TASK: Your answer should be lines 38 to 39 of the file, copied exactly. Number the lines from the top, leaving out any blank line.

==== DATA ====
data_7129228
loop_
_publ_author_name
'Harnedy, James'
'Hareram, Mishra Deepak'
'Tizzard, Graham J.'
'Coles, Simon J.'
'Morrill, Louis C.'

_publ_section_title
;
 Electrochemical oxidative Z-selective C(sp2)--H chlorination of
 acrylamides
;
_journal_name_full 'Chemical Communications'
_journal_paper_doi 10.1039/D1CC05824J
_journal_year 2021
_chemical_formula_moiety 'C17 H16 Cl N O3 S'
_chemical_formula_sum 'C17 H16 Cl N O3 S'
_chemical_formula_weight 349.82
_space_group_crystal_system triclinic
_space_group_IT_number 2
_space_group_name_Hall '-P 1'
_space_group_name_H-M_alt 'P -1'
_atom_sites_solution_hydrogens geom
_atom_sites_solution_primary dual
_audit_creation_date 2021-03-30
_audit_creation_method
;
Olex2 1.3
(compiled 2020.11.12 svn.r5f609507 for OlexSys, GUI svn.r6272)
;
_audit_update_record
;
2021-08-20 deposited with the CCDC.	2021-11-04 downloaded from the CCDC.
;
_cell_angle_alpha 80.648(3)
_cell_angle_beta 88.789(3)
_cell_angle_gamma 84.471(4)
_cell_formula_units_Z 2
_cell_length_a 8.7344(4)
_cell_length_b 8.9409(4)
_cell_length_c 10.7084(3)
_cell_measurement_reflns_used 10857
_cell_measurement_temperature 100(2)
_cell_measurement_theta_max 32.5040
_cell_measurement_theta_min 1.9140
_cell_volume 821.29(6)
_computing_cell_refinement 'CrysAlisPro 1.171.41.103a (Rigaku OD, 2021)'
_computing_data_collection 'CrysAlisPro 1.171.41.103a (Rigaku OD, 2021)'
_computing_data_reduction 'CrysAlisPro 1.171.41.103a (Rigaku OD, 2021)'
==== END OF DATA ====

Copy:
_cell_angle_gamma 84.471(4)
_cell_formula_units_Z 2